During use, two separate gas streams 148, 150 are flowed into system 180. More specifically, first gas stream 148 (e.g., air) passes through pre-cooling unit 52, then through evaporator 54, then through reheating unit 56, and then through optional sub-cooling unit 144. The gas stream that exits reheating unit 56 (or sub-cooling unit 144, if applicable) then passes through condenser 58 to cool the condenser. Concurrently, condenser 58 is cooled with a second gas stream 150 (e.g., ambient air) that does not pass through the sub-assembly of pre-cooling unit 52/evaporator 54/reheating unit 56/sub-cooling unit 144 (if applicable), although the two gas stream 148, 150 can mix prior to passing through the condenser. The gas stream that exits condenser 58 is then delivered from system 180 by fan 146 or a blower to the selected environment.

In some embodiments, a plurality of pre-cooling and reheating units is included in the dehumidification systems and methods described herein. Alternatively or additionally, a suction line heat exchanger can be included to further increase liquid sub-cooling and system capacity.

In some embodiments, all of the heat extracted from a gas stream by the evaporator and the pre-cooling unit, as well as all of the compression heat, is added back to the gas stream as it leaves a system. In other embodiments, a remote condenser is used, for example, to reduce or to prevent addition of this heat to a space in which a dehumidification unit is located.

A dehumidification system can include a suction line accumulator and/or a liquid receiver to provide refrigerant storage space to allow the system to adapt to different operating conditions.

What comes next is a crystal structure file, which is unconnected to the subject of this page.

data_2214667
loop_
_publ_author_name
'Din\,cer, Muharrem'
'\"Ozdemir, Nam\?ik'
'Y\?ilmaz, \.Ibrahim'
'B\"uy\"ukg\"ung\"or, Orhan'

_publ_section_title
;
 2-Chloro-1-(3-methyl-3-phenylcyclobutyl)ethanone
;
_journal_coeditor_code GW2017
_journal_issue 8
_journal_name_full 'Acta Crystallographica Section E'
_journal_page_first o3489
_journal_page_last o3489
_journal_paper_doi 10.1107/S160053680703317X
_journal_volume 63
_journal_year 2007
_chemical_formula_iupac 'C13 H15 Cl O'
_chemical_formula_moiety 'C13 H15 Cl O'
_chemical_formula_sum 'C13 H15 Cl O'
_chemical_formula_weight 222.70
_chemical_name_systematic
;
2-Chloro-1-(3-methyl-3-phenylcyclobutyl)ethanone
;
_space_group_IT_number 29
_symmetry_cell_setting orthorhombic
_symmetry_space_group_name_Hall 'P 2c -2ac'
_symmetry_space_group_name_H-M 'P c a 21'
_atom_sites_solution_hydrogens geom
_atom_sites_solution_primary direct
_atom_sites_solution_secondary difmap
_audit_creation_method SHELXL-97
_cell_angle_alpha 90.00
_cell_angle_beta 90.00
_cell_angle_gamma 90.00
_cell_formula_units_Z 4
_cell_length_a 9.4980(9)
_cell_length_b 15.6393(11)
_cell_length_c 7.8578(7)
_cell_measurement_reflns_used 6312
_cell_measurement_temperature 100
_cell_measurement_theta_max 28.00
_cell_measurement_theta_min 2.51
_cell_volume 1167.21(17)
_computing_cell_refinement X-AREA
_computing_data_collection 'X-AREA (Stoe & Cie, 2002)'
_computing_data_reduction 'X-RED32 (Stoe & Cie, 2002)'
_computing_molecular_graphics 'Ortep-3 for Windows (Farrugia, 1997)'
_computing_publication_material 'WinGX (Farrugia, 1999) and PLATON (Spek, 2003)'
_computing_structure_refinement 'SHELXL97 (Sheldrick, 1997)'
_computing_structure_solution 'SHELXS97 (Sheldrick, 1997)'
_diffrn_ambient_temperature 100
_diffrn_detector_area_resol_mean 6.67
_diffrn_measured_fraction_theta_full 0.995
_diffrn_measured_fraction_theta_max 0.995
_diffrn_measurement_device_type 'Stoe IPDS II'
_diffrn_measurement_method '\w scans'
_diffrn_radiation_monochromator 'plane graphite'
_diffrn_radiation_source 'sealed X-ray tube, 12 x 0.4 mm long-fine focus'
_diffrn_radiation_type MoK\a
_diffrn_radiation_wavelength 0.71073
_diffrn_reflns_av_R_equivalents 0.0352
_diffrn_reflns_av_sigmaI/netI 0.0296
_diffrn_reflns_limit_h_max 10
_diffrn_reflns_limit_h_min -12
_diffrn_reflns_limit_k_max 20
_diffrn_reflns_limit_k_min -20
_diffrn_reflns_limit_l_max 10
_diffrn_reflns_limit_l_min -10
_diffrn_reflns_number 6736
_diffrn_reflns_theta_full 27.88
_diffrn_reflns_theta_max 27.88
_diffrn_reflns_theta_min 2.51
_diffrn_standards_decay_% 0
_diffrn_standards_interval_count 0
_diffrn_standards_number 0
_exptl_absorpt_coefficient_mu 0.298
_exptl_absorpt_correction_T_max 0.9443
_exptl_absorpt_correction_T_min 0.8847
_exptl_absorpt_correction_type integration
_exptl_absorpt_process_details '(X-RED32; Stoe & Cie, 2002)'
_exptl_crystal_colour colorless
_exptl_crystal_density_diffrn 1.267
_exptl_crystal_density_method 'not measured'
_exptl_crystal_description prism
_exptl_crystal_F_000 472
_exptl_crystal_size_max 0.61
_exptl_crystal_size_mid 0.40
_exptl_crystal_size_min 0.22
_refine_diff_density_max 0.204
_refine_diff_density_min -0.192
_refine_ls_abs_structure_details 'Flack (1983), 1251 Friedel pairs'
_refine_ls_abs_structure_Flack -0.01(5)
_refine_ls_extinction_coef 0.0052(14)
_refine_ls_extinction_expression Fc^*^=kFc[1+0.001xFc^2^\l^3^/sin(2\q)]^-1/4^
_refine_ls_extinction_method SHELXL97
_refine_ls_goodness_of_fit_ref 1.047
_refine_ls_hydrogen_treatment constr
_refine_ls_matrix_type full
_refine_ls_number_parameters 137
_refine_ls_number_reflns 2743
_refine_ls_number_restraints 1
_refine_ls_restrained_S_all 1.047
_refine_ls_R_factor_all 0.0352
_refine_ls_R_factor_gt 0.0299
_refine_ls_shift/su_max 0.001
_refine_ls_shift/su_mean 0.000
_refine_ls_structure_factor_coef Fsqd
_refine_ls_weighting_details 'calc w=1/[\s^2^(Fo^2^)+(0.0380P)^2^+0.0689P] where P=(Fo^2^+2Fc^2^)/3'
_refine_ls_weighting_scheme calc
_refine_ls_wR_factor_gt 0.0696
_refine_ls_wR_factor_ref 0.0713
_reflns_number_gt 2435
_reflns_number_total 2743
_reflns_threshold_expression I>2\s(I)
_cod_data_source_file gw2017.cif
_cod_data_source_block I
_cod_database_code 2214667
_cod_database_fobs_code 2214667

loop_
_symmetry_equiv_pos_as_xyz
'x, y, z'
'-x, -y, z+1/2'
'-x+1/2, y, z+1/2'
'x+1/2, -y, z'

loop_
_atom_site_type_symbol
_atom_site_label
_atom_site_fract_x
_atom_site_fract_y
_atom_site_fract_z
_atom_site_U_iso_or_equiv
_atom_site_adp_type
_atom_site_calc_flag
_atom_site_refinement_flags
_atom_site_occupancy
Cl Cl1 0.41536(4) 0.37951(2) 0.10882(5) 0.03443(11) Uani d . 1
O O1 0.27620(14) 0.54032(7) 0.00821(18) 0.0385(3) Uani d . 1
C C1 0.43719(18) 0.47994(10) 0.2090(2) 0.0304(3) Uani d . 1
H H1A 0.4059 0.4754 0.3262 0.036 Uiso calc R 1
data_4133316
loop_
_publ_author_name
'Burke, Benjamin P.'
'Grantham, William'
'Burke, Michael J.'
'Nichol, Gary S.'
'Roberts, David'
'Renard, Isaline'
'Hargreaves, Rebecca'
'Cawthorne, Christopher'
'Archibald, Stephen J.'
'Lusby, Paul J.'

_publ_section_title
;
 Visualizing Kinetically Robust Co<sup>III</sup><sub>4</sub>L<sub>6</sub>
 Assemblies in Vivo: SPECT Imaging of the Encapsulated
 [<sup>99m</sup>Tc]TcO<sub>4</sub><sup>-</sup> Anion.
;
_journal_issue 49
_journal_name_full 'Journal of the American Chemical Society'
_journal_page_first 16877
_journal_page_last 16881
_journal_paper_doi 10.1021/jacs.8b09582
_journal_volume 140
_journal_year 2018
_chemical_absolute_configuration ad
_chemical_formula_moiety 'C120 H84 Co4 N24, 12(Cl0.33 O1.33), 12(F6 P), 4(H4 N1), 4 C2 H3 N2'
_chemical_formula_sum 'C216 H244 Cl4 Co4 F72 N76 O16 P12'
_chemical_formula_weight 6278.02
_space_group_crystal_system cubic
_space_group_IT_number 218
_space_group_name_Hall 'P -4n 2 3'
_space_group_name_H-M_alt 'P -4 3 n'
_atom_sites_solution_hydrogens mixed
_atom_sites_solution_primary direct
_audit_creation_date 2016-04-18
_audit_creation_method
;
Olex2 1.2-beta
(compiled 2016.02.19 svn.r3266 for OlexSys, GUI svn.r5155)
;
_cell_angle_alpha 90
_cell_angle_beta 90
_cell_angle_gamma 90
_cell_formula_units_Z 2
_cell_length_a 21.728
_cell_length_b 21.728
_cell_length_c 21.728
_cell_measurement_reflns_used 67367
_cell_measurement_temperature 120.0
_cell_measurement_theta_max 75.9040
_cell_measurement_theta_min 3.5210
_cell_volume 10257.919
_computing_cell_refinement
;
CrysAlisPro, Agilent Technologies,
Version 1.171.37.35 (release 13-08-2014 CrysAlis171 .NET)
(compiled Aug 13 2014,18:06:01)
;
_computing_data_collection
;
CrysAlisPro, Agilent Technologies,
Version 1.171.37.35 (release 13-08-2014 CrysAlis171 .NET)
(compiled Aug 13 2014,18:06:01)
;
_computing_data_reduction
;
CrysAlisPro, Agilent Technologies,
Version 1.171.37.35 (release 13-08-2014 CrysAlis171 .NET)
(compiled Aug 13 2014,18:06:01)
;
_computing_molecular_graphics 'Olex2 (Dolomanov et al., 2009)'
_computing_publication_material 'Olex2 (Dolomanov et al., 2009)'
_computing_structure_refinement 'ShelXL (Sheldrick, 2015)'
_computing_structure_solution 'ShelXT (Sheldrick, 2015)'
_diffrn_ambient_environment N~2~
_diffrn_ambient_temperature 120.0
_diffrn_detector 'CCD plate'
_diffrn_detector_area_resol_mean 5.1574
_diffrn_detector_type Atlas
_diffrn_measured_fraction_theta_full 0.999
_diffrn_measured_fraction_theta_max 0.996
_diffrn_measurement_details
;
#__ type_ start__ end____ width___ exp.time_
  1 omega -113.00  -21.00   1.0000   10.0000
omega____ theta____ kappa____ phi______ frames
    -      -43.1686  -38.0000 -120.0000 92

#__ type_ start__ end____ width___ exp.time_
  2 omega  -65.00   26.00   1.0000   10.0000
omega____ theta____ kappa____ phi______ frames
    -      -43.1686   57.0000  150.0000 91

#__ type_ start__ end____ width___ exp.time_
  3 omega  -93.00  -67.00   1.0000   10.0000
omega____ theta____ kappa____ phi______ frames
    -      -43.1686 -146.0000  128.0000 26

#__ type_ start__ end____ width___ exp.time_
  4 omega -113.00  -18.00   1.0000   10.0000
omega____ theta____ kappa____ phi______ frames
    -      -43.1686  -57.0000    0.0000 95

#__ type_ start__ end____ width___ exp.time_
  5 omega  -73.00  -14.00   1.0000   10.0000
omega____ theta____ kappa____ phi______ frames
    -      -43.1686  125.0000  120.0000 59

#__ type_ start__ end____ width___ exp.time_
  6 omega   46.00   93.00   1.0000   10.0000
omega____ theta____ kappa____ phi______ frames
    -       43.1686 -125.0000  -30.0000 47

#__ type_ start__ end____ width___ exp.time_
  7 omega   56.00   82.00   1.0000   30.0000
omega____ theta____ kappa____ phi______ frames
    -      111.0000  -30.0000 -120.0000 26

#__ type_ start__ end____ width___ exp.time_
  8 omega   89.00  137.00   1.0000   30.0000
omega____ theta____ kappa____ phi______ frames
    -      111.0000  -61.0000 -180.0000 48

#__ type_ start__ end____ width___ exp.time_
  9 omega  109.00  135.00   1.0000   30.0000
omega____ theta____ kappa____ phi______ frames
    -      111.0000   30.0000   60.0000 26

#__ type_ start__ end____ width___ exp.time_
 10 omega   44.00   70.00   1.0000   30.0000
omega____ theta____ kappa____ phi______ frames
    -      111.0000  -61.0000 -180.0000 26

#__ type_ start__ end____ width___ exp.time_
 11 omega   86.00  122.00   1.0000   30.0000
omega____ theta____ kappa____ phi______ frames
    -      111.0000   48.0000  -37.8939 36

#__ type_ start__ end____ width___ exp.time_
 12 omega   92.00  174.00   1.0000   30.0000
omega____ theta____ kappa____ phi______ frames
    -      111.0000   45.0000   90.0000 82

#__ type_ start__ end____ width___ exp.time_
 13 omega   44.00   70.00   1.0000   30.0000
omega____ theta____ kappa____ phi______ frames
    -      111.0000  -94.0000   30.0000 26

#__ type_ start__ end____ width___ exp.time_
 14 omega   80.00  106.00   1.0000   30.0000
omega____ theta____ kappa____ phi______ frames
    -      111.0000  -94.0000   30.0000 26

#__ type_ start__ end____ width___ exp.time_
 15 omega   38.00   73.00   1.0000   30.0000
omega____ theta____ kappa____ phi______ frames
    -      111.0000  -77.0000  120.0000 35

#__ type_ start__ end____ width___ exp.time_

A gas mover (such as a blower or a fan) can be placed, for example, to move process gas at a location upstream of a heat exchanger assembly, downstream, and/or in between the evaporator and the reheat unit. Placement in cooler gas can enhance fan performance, but can add fan heat to the process gas prior to an evaporator. Placement upstream of an evaporator can increase gas pressure as it passes through the evaporator, thus increasing the saturation humidity ratio and enhancing water removal, but this placement also can add fan heat that is then removed by the evaporator.

In some embodiments, for example, when a dehumidification unit is used to provide water, heating of the water can be provided by a de-superheating coil immersed in and/or wrapped around a storage tank. To allow this coil to be active when heat is wanted, a valve (e.g., a three-way solenoid valve) can be used. To prevent the coil from filling with liquid refrigerant during bypass of the coil, a downstream check valve can be used.

Additional cooling for stored water can be provided by an evaporating coil in thermal contact with the stored water to which is supplied evaporating refrigerant, e.g., with a three-way solenoid valve that allows refrigerant to flow only when cooling is wanted.

The foregoing description and drawings are by way of example only. For example, illustrative embodiments can be used in a dedicated dehumidifier, in an air conditioner or in a heat pump (devices that are designed to cool air within a space). Also, although the pre-cooling and reheating units are exemplified by coils, these units can have other forms, such as microchannels and those used in dehumidification systems.

The phraseology and terminology used herein is for the purpose of description and should not be regarded as limiting. The use of “including,” “comprising,” “having,” “containing,” “involving”, and variations thereof herein, encompasses the items listed thereafter and equivalents thereof as well as additional items.

All references, such as patents, patent applications, and publications, referred to above are incorporated by reference in their entirety.

Other embodiments are within the scope of the following claims.

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Classifications
U.S. Classification62/93, 62/498, 62/92, 62/430, 62/89, 62/91, 62/90
International ClassificationF25B1/00, F25D11/00, F25D17/06
Cooperative ClassificationF24F3/153, F25B11/02, F25B40/00, F25B2341/0662, F24F3/1405, F25B2400/14, F24F1/02, F24F2003/144, F25B5/04, F25B1/10, F24F2003/1452
European ClassificationF24F3/153